THROUGH 48 HOURS. GLOBAL MODEL FIELDS SHOW THAT MARIA WILL BECOME
EXTRATROPICAL BY DAY 3 AND BE ABSORBED BY A LARGER EXTRATROPICAL
LOW BY DAY 4.

AFTER STALLING FOR A FEW HOURS THIS AFTERNOON...THE CENTER OF MARIA
HAS JOGGED TO THE NORTH OVER THE PAST COUPLE OF HOURS. DUE TO THE
RECENT JUMPY MOTION...A LONGER TERM INITIAL MOTION ESTIMATE OF
355/07 IS USED FOR THIS ADVISORY. MARIA SHOULD ACCELERATE NORTHWARD
OVER THE NEXT 24 TO 36 HOURS BETWEEN THE BROAD TROUGH OVER THE
EASTERN UNITED STATES AND THE SUBTROPICAL RIDGE TO THE EAST. BY 48
HOURS...MARIA WILL ACCELERATE NORTH-NORTHEASTWARD AND THEN
NORTHEASTWARD AHEAD OF AN AMPLIFYING SHORTWAVE TROUGH. THE TRACK
MODEL GUIDANCE REMAINS IN GOOD AGREEMENT ON THIS SCENARIO AND ONLY
COSMETIC CHANGES HAVE BEEN MADE TO THE NHC TRACK FORECAST BEYOND 24
HOURS. THROUGH THAT TIME...THE TRACK HAS BEEN SHIFTED A BIT TO THE
EAST TO ACCOUNT FOR THE INITIAL POSITION.

THE BERMUDA WEATHER SERVICE HAS ISSUED A TROPICAL STORM WARNING FOR
THAT ISLAND AT THIS TIME.

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Quoting basti11:



DOUG i gave my reasoning behind why i think our hurricane season is over after september 24...we have continued shots of cold air coming out of canada its going be worse in october...also october is our driest month of the year with very low humidity and ample DRY AIR..you have to figure also when is the last time you saw record breaking cold in early september..we will see..


Ok stormtop, you were only right during katrina, face it, the GOM won't freeze, no way cold air can get this far south in September.
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Quoting kipperedherring:
No need for the bad vibes man. Chill out, stay groovy and catch some reruns of Mod squad. That's how I keep my cool. Peace.
Oh... Mod Squad.... thanks for reminding me...

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Quoting tropicfreak:


Don't forget Opal!

I certainly haven't forgotten Opal; I am originally from Panama City and remember her well. For some reason, this year she has come to mind a lot and I have been wondering if this will be the year that we have a repeat of that type of storm in the Panhandle.
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Quoting TropicalAnalystwx13:


That is complete and utterly false.

*Cough* Wilma *Cough*
*Cough* Mitch *Cough*
*Cough* There are a lot more... *Cough*
I don't really think he was comparing to other late years, only that he thought that for THIS YEAR the pattern favored an early end to the season for the Gulf.

I might disagree with him strongly (I see no forecasts of anywhere near low 50's or 40's anywhere around NOLA for the next week or even month), but we'll just wait and see.

It certainly does seem as if the NW Gulf from Brownsville to Mobile is pretty much safe, barring any unforseen circumstances. Then again, they were saying that in 2002, right before Lili arrived.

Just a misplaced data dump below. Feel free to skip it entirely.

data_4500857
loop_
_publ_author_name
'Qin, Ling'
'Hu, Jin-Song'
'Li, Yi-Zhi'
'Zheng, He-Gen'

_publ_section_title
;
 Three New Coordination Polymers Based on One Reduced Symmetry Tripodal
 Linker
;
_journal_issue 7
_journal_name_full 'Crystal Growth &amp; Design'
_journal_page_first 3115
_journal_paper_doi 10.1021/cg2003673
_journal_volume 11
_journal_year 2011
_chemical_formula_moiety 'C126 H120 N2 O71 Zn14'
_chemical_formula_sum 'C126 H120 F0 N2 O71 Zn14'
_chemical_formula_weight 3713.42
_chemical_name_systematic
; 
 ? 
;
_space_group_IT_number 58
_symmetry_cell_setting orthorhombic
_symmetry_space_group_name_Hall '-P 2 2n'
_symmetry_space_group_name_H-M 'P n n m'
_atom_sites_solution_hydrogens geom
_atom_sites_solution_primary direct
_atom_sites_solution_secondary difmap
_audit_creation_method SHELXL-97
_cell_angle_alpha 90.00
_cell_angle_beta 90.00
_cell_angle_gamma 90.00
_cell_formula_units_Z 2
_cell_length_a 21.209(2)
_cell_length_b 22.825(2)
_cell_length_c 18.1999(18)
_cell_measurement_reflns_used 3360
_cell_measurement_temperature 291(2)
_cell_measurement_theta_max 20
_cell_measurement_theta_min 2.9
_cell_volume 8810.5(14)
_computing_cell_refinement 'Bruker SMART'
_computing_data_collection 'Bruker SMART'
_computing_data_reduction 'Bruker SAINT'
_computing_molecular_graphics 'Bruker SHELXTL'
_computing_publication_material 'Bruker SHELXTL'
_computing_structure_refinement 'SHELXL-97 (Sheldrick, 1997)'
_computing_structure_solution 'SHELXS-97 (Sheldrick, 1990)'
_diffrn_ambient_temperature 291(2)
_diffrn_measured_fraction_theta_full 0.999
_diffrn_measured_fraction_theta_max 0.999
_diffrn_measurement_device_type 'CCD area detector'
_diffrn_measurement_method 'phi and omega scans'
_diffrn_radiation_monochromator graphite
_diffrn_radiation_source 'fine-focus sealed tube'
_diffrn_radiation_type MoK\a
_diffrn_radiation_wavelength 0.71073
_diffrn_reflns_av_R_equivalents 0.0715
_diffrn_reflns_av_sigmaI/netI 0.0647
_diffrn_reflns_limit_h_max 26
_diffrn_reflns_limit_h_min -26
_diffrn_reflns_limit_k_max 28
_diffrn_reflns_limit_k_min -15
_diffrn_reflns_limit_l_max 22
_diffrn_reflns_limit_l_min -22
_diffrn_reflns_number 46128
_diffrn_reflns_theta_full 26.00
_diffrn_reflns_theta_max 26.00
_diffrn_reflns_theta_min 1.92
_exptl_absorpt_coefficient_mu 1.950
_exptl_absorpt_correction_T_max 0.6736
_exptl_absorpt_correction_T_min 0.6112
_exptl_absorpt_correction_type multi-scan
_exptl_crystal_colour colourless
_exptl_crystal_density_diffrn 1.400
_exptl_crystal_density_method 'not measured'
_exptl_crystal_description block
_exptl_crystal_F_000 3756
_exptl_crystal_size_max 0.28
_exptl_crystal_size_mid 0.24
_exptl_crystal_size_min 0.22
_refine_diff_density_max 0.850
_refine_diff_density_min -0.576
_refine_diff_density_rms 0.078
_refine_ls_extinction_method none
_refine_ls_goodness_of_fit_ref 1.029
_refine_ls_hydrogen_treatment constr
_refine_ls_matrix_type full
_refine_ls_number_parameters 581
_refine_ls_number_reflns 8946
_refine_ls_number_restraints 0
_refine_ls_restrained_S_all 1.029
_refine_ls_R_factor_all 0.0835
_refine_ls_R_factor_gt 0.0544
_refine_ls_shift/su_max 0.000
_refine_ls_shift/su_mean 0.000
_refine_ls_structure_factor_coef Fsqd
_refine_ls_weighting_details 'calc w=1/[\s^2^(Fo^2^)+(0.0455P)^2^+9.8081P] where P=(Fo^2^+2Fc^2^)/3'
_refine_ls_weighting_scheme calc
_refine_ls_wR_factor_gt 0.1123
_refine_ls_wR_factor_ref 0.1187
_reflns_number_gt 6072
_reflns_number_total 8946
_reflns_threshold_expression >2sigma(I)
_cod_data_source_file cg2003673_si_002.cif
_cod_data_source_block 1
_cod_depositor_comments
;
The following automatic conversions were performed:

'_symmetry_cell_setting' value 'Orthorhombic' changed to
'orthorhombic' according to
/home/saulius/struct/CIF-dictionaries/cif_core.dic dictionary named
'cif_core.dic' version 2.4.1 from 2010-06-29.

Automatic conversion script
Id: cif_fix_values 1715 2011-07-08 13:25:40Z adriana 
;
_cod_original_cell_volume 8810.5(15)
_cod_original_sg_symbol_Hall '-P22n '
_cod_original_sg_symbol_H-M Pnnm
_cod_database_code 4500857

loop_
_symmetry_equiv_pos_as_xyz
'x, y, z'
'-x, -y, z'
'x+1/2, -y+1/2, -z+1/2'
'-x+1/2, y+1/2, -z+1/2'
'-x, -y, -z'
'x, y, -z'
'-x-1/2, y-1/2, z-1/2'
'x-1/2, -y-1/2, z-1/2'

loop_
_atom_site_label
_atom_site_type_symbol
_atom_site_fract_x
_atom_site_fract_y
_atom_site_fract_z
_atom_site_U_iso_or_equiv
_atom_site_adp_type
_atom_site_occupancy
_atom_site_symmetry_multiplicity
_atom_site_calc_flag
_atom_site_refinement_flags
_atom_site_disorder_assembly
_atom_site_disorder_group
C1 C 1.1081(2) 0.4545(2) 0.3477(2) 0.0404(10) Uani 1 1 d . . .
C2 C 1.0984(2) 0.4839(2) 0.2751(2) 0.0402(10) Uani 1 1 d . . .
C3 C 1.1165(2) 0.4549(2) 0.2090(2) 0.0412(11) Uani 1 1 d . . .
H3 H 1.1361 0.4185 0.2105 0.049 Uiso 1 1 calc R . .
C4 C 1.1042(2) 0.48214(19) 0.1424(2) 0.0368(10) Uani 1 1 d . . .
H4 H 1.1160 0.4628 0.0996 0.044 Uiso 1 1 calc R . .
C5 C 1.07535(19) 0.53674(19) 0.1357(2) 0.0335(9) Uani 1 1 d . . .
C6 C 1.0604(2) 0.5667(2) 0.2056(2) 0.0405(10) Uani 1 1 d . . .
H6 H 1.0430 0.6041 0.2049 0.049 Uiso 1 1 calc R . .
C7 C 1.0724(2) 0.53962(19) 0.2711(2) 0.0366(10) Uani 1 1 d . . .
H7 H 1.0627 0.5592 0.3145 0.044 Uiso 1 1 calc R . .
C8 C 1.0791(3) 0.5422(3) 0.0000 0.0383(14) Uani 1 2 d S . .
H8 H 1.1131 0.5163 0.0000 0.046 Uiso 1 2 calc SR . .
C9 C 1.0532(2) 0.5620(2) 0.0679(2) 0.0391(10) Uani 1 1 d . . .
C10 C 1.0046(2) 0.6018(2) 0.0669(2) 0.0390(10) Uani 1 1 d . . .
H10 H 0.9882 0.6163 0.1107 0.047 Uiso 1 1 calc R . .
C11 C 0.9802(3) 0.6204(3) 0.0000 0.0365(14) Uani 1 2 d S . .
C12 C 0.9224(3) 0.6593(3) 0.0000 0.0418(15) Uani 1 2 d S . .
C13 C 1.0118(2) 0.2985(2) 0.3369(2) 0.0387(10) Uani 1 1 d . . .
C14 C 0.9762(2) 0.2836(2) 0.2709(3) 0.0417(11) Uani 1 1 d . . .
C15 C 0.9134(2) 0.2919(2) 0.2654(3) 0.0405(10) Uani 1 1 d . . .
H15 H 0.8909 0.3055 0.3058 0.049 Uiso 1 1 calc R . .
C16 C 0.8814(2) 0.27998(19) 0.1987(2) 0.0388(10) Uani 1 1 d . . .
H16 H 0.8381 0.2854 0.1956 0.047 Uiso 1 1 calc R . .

Anthony
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TEXAS THREAT ENDS SOON

Although the Atlantic hurricane season officially lasts until Nov. 30, the threat to Texas will soon fall off.

The following map, made with NOAA’s historical hurricane tracks tool, Link shows all of the storms that have made landfall at hurricane intensity in Texas after Sept. 24. As you can see there are just three storms that hit Texas, most recently Hurricane Jerry in 1989.

Hurricane strikes after Sept. 24. (NOAA)



So it’s possible for a hurricane strike after Sept. 24, but the odds are about 50-to-1 based upon a century and a half of hurricane records. Why is Texas at less of a risk compared to other areas of the Gulf coast?

By mid- to late September, the jet stream typically dips farther south across the United States, pushing cold fronts to the Texas coast. These fronts buffer the approach of tropical systems, pushing them east toward the north-central or northeastern Gulf Coast.

At the same time, the Bermuda High — a large region of high pressure centered over Bermuda that typically stretches all the way to Texas through the summer — starts to weaken and retreat to the east. This allows storms to turn northeast before tracking all the way into the western Gulf of Mexico.

So the realistic end of hurricane season is near at hand for the state of Texas.

Little interesting Factoid I came across from Link (page 2)

BTW The mercury has reached 102 degrees this afternoon at Bush Intercontinental Airport, reports the National Weather Service, smashing the old record of 98 degrees set in 1912.

Houston has never recorded a temperature above 100 degrees after Sept. 12. Until today.
Member Since: September 23, 2005 Posts: 6 Comments: 234
Guys put basti11 on ignore, he's clearly stormtop/stormkat/cloudburst, based on the inconsistent caps and lower case.
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Quoting CybrTeddy: